’Tis the season!
No matter what that phrase means to you, it brings with it certain guarantees for the month of December. Your will go a-caroling just about every time you turn on the radio, whether you like it or not. Commercials featuring brand new cars wrapped in comically large red bows will dominate your small screen (anyone else wonder how the car always gets backed perfectly into the driveway in the middle of the night with no one noticing?). And whether you reside in the city or the ‘burbs, your block is likely to be bathed in brilliant color once the sun goes down, courtesy of thousands of twinkling colored lights.
Holiday light displays never go out of style. Some are graceful, others a tad gaudy. Some see the hanging of lights to be a symbol of giving and peace. Others simply want the whole neighborhood to “LOOK AT ME!!” But year after year, as soon as the Thanksgiving leftovers digest, millions put on a hat and gloves and head out to the garage to grab the ladder, and properly get their ‘Griswold’ on.
Now, if there’s one thing that can truly put a damper on the season, it would be to suffer some sort of accident while completing the most recognizable of holiday traditions. So we come to you this week not with mortgage advice, but bearing a list of Holiday Light Safety Tips, ensuring that you and your family can truly have yourself a merry little…well, you know.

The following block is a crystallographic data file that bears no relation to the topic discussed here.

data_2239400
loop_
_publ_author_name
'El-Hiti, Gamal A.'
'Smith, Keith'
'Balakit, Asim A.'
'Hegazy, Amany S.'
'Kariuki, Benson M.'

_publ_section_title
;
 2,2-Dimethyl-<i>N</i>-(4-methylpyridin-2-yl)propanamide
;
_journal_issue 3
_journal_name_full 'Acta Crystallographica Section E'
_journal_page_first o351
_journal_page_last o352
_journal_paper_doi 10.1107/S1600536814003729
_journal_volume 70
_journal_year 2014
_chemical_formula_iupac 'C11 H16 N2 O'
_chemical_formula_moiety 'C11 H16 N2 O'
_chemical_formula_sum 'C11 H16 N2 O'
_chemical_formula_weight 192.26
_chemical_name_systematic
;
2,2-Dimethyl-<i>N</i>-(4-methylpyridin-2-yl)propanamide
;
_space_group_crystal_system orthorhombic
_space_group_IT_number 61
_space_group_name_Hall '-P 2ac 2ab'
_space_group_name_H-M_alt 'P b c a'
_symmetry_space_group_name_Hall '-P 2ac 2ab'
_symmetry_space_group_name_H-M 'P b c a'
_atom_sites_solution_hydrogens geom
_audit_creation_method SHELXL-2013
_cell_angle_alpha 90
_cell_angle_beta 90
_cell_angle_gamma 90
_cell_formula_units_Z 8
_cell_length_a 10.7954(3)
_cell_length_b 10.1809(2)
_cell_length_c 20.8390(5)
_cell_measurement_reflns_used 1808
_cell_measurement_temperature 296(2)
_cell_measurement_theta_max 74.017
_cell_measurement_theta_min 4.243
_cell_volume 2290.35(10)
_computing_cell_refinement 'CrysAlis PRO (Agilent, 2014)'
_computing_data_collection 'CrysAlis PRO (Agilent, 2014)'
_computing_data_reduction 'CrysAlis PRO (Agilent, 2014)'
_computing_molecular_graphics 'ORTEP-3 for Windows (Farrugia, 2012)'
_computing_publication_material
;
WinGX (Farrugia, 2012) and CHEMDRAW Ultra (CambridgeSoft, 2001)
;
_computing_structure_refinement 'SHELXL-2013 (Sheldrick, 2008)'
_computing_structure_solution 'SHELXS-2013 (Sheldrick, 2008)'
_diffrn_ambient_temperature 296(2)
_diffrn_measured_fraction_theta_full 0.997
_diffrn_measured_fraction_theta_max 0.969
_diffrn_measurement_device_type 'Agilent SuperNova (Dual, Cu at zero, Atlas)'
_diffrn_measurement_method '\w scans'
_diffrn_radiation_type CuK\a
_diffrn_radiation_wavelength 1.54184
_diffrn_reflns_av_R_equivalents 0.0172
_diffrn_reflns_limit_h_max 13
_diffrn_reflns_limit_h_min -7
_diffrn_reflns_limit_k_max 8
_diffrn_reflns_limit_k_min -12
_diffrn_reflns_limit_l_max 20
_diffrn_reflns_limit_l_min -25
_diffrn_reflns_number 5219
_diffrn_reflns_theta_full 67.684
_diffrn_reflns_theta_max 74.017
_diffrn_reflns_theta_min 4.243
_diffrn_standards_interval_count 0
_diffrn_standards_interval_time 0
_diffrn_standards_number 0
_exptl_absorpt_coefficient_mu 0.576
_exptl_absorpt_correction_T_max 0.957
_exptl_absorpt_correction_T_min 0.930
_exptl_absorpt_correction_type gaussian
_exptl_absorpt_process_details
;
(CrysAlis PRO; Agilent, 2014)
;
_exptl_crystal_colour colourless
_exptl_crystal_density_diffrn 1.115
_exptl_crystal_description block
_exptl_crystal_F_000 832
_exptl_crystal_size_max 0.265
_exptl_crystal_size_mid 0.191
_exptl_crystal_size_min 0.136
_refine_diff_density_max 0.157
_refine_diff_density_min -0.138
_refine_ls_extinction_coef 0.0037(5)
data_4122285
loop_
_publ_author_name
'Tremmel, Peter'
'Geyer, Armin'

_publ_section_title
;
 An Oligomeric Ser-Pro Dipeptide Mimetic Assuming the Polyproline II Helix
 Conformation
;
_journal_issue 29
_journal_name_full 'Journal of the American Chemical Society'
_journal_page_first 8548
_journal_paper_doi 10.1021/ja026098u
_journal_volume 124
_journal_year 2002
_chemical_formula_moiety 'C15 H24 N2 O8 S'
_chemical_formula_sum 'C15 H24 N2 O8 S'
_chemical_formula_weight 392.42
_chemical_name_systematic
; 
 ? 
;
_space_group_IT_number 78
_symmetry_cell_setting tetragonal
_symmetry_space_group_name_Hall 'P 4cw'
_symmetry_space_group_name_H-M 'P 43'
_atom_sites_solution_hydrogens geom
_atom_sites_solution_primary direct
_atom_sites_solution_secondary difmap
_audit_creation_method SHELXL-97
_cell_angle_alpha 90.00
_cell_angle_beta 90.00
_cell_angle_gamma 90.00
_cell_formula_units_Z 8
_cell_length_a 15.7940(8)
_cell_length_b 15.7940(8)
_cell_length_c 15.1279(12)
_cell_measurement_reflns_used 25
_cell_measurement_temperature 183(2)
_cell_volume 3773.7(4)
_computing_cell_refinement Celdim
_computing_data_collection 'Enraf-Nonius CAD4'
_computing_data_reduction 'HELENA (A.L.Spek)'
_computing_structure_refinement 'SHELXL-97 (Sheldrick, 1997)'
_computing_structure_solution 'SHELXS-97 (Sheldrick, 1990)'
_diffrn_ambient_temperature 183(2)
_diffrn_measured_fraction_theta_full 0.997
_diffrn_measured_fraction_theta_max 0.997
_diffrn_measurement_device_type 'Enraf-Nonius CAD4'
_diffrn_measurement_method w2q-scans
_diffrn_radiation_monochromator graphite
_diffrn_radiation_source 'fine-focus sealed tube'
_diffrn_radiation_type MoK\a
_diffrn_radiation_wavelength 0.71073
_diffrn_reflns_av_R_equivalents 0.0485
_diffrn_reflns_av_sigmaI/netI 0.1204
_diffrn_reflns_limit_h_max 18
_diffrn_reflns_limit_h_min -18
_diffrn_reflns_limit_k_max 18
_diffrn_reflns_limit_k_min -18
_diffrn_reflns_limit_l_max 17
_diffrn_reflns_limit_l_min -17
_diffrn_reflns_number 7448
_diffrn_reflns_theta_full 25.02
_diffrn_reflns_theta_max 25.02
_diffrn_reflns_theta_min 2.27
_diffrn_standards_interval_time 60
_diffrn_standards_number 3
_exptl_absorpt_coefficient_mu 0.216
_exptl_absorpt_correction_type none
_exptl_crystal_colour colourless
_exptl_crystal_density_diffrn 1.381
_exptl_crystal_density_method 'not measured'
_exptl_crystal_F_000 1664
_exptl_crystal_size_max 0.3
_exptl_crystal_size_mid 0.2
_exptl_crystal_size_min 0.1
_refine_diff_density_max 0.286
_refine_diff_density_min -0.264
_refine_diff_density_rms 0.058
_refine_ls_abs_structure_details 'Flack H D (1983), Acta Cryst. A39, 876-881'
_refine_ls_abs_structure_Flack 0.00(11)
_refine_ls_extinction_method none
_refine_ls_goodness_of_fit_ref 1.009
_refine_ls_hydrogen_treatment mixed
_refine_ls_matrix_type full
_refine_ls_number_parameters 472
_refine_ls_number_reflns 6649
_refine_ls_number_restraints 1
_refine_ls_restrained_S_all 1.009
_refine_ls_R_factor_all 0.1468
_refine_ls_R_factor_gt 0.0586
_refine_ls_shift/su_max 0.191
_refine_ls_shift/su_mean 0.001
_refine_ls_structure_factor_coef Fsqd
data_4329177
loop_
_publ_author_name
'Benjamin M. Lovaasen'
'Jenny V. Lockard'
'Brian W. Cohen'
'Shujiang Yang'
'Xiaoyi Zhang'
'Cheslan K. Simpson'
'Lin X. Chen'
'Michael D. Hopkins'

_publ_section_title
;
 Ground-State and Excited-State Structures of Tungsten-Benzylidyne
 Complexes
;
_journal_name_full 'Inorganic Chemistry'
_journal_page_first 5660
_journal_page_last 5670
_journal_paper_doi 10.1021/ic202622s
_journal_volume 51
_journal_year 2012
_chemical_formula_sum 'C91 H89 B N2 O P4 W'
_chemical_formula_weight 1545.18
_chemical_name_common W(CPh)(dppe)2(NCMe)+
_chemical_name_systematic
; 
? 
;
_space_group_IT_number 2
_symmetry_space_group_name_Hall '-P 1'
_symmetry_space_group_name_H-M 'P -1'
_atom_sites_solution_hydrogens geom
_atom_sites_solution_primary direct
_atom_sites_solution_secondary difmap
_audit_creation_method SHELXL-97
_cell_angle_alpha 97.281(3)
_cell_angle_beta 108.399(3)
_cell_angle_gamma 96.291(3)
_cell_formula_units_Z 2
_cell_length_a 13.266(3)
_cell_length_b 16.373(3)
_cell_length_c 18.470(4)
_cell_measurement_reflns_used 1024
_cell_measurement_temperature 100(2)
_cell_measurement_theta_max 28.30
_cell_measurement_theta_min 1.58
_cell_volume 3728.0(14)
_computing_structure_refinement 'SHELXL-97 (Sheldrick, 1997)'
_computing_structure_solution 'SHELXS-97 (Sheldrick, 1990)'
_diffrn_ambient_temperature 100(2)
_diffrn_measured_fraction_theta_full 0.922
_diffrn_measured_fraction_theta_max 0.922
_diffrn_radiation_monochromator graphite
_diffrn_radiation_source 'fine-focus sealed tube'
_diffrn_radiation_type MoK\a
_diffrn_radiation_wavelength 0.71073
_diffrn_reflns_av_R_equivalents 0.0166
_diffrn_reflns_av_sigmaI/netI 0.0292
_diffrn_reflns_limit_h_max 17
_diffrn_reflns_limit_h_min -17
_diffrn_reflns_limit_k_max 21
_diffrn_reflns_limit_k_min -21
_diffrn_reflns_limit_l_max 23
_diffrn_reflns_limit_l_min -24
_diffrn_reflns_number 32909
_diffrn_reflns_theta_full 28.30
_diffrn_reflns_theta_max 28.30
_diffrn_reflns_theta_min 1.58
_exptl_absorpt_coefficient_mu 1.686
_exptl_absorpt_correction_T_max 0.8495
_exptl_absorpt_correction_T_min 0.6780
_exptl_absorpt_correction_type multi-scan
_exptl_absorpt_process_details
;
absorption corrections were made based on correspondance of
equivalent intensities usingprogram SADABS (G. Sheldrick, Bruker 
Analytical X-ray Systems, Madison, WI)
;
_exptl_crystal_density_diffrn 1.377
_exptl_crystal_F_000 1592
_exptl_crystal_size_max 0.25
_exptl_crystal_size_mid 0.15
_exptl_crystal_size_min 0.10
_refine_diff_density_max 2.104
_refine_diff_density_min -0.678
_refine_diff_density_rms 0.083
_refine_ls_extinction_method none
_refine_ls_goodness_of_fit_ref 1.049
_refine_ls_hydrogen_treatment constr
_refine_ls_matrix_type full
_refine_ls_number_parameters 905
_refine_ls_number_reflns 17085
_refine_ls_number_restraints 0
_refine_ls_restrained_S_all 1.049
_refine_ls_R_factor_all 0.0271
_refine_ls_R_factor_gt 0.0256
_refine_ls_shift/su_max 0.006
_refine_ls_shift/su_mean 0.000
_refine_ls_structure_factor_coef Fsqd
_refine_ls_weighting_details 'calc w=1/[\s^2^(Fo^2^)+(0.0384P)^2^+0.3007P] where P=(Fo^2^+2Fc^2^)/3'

Because I Got High
Ok, so unless you have some radical new technique in exterior illumination, you ain’t putting these lights on the ground. If you are required at any point to get on a ladder, use the buddy system - one holds, one climbs. Make sure that your ladder is on secure and level footing before taking a step Space the base of the ladder one foot away from the wall for every four feet it reaches up, for the optimal angle. And if you have to reach the roof, extend the ladder at least three feet beyond its edge, to prevent the possibility of it sliding and…well, sending you head first into the driveway!
Use the Space
Have you put real thought into where you’re hanging those lights? Sure, they would look sweet in the tree out front. You know, the one that’s placed dangerously close to the power/feeder lines? But that might not be the most rational space for you to be climbing toward. And never, EVER hang lights on a metal tree. Because, you know, electrocution. And fire.
We’ll Leave the Light On For You
Just as important as where and how you hang your lights is the quality of the lights you use in the first place. Only use lights and power strips/extension cords that designed for outdoor use. In fact, your lights should be lab tested by UL, formerly known as Underwriters Laboratories (this info can be found on the label). When you get previously used lights out of storage, be sure to check for any frayed wires or loose connections. If you do find damaged strings, don’t use them, even if they still light. Spend an extra few bucks, and eliminate the risk of fire.